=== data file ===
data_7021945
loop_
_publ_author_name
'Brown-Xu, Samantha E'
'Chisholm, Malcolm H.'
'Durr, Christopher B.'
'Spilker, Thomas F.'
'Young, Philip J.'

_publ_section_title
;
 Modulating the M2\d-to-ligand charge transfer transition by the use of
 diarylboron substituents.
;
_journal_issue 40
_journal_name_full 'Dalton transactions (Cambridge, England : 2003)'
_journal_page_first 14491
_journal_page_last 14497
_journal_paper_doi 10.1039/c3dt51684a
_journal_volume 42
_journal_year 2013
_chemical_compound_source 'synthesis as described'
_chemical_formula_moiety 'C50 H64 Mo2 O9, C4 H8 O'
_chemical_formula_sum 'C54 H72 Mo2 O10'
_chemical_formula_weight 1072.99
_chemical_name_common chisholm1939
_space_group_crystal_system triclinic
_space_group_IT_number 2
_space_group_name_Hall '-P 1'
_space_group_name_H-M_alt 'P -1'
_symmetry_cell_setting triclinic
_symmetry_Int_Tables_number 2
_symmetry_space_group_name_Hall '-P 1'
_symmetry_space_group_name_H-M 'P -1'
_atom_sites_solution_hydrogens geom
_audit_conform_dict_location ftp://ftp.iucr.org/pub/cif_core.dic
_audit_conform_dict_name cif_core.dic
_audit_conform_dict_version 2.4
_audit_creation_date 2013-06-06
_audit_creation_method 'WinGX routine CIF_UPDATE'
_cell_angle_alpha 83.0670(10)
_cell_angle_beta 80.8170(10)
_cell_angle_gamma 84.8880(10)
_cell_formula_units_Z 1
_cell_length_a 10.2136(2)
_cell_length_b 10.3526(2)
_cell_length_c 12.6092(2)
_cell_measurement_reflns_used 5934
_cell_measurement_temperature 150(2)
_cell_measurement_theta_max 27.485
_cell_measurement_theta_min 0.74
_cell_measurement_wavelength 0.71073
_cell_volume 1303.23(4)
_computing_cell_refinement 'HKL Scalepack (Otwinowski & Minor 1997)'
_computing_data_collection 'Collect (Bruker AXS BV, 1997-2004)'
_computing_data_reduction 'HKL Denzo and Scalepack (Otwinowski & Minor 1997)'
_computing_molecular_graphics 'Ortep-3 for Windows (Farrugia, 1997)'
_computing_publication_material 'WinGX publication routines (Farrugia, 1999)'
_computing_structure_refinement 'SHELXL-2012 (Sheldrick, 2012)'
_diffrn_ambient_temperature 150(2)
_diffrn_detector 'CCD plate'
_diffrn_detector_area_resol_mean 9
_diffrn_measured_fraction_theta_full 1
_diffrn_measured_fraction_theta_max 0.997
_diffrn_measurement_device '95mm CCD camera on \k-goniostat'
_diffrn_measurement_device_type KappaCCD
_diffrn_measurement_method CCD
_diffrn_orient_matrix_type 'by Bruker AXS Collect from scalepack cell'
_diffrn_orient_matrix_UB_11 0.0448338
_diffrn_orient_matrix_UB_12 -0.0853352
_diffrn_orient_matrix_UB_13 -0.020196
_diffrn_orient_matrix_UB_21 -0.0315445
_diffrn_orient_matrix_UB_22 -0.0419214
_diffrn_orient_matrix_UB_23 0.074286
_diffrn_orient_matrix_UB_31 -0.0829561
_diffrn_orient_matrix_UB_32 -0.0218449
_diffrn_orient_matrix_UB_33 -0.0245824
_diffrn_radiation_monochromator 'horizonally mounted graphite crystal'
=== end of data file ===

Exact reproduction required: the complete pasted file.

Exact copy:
data_7021945
loop_
_publ_author_name
'Brown-Xu, Samantha E'
'Chisholm, Malcolm H.'
'Durr, Christopher B.'
'Spilker, Thomas F.'
'Young, Philip J.'

_publ_section_title
;
 Modulating the M2\d-to-ligand charge transfer transition by the use of
 diarylboron substituents.
;
_journal_issue 40
_journal_name_full 'Dalton transactions (Cambridge, England : 2003)'
_journal_page_first 14491
_journal_page_last 14497
_journal_paper_doi 10.1039/c3dt51684a
_journal_volume 42
_journal_year 2013
_chemical_compound_source 'synthesis as described'
_chemical_formula_moiety 'C50 H64 Mo2 O9, C4 H8 O'
_chemical_formula_sum 'C54 H72 Mo2 O10'
_chemical_formula_weight 1072.99
_chemical_name_common chisholm1939
_space_group_crystal_system triclinic
_space_group_IT_number 2
_space_group_name_Hall '-P 1'
_space_group_name_H-M_alt 'P -1'
_symmetry_cell_setting triclinic
_symmetry_Int_Tables_number 2
_symmetry_space_group_name_Hall '-P 1'
_symmetry_space_group_name_H-M 'P -1'
_atom_sites_solution_hydrogens geom
_audit_conform_dict_location ftp://ftp.iucr.org/pub/cif_core.dic
_audit_conform_dict_name cif_core.dic
_audit_conform_dict_version 2.4
_audit_creation_date 2013-06-06
_audit_creation_method 'WinGX routine CIF_UPDATE'
_cell_angle_alpha 83.0670(10)
_cell_angle_beta 80.8170(10)
_cell_angle_gamma 84.8880(10)
_cell_formula_units_Z 1
_cell_length_a 10.2136(2)
_cell_length_b 10.3526(2)
_cell_length_c 12.6092(2)
_cell_measurement_reflns_used 5934
_cell_measurement_temperature 150(2)
_cell_measurement_theta_max 27.485
_cell_measurement_theta_min 0.74
_cell_measurement_wavelength 0.71073
_cell_volume 1303.23(4)
_computing_cell_refinement 'HKL Scalepack (Otwinowski & Minor 1997)'
_computing_data_collection 'Collect (Bruker AXS BV, 1997-2004)'
_computing_data_reduction 'HKL Denzo and Scalepack (Otwinowski & Minor 1997)'
_computing_molecular_graphics 'Ortep-3 for Windows (Farrugia, 1997)'
_computing_publication_material 'WinGX publication routines (Farrugia, 1999)'
_computing_structure_refinement 'SHELXL-2012 (Sheldrick, 2012)'
_diffrn_ambient_temperature 150(2)
_diffrn_detector 'CCD plate'
_diffrn_detector_area_resol_mean 9
_diffrn_measured_fraction_theta_full 1
_diffrn_measured_fraction_theta_max 0.997
_diffrn_measurement_device '95mm CCD camera on \k-goniostat'
_diffrn_measurement_device_type KappaCCD
_diffrn_measurement_method CCD
_diffrn_orient_matrix_type 'by Bruker AXS Collect from scalepack cell'
_diffrn_orient_matrix_UB_11 0.0448338
_diffrn_orient_matrix_UB_12 -0.0853352
_diffrn_orient_matrix_UB_13 -0.020196
_diffrn_orient_matrix_UB_21 -0.0315445
_diffrn_orient_matrix_UB_22 -0.0419214
_diffrn_orient_matrix_UB_23 0.074286
_diffrn_orient_matrix_UB_31 -0.0829561
_diffrn_orient_matrix_UB_32 -0.0218449
_diffrn_orient_matrix_UB_33 -0.0245824
_diffrn_radiation_monochromator 'horizonally mounted graphite crystal'